Do you know what a holoportation specialist is? Ever wondered what an artificial organ farmer or a robotics veterinarian does? How about a customer success manager?
The lines between humanity, biology and technology are blurred. The skills you think your students need today may not be what the world needs tomorrow.
The ‘job for life’ model has long departed as we navigate the new gig economy and age of information sharing. We’re living and working longer in less secure freelance and part-time roles in an age of short-termism. Jobs are bundled, sent offshore and automated.
It’s never been harder to predict our working futures. So, how do students decide what’s the right career for them and what skills they’ll need to get or stay there?
Not if you reskill, the experts say.
Where there’s change and digital transformation there’s also opportunity. The advance of technology has led to new job creation and multiple prospects to work in technical industries in non-technical roles.
According to the LinkedIn Jobs Report 2018,
People will work longer, smarter and change jobs often. According to the Foundation for Young Australians (FYA) New Work Smarts report younger people may have up to 17 jobs and five different careers in their lifetime.
The report suggests, by 2030 work, of the future will involve fewer manual tasks and more time spent focusing on people, solving strategic problems and being creative.
The Job Outlook, Future Outlook research found,
Take notice of students career aspirations and find out if theirs is futureproofed and career ready.
The truth is none of us really know. Demand for future skills is in a state of constant flux. The job landscape is transforming as fast as the technology that drives it. Research provides us with a roadmap, but the lanes constantly change.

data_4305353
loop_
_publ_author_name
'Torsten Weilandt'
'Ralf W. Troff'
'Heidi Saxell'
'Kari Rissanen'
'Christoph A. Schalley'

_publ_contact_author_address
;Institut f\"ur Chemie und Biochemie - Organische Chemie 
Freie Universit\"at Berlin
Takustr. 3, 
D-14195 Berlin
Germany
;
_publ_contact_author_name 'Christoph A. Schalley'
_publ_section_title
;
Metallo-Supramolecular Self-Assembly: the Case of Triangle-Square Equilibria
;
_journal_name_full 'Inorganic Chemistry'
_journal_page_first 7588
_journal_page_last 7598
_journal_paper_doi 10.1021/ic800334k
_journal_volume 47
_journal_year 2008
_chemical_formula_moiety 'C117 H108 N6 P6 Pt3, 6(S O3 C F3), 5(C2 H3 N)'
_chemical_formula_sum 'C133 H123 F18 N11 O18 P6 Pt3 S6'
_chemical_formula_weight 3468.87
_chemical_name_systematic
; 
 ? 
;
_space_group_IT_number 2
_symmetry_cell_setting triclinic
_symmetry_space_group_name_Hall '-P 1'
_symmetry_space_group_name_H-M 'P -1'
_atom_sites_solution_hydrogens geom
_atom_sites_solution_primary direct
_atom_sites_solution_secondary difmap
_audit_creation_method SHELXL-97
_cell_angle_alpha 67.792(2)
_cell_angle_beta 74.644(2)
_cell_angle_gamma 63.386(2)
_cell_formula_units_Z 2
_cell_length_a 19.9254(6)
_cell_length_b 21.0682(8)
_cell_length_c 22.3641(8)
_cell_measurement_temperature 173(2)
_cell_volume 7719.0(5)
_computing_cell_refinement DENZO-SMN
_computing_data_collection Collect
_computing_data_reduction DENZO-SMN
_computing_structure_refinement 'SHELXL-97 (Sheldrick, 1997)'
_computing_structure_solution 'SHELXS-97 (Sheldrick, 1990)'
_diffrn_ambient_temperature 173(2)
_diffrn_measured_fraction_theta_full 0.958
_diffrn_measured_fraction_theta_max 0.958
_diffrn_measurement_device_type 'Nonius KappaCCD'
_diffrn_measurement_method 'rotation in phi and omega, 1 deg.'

Our people skills are now part of the tech evolution; we’re being asked to be flexible, adaptable, agile and responsive.
According to the 2018 Emerging Jobs Report from LinkedIn, creativity, analytical and digital skills are in demand and workers increasingly need to reskill and upskill.
If your students are overwhelmed by choice, and you’re not sure what advice to provide, we’ll help guide you through your options. You can speak to a La Trobe advisor either on the phone or via email.
Soon, we’ll only be as employable as the skills we have.
Whether it’s exploring a new area of expertise or considering a new career, reskilling is the way to futureproof your career.
Research conducted by the World Economic Forum -Towards a Reskilling Revolution found,
PricewaterhouseCoopers’ 22nd Annual Global CEO Survey, Talent Trends – Upskilling for the digital world, identified that a skills shortage was a real threat to future business performance and reskilling was a top business priority to fill the skills gap.
The World Economic Forum identifies the Top Ten Skills for future workplaces to survive the rise of automation and they’re not what you think.
But they all have something in common; we’ll all need to build skills in areas that machines can’t do effectively. The future of work is human and it’s soft.
Creativity, service orientation and complex problem-solving top the list as providing increasing value for employers.
Research by the Department of Jobs and Small Business found that around 70 per cent of employers place as much or more emphasis on soft skills as they do on technical skills.
Still unsure what the best paths for you students are? Speak to one our course advisors today.
Article adapted from Nest by La Trobe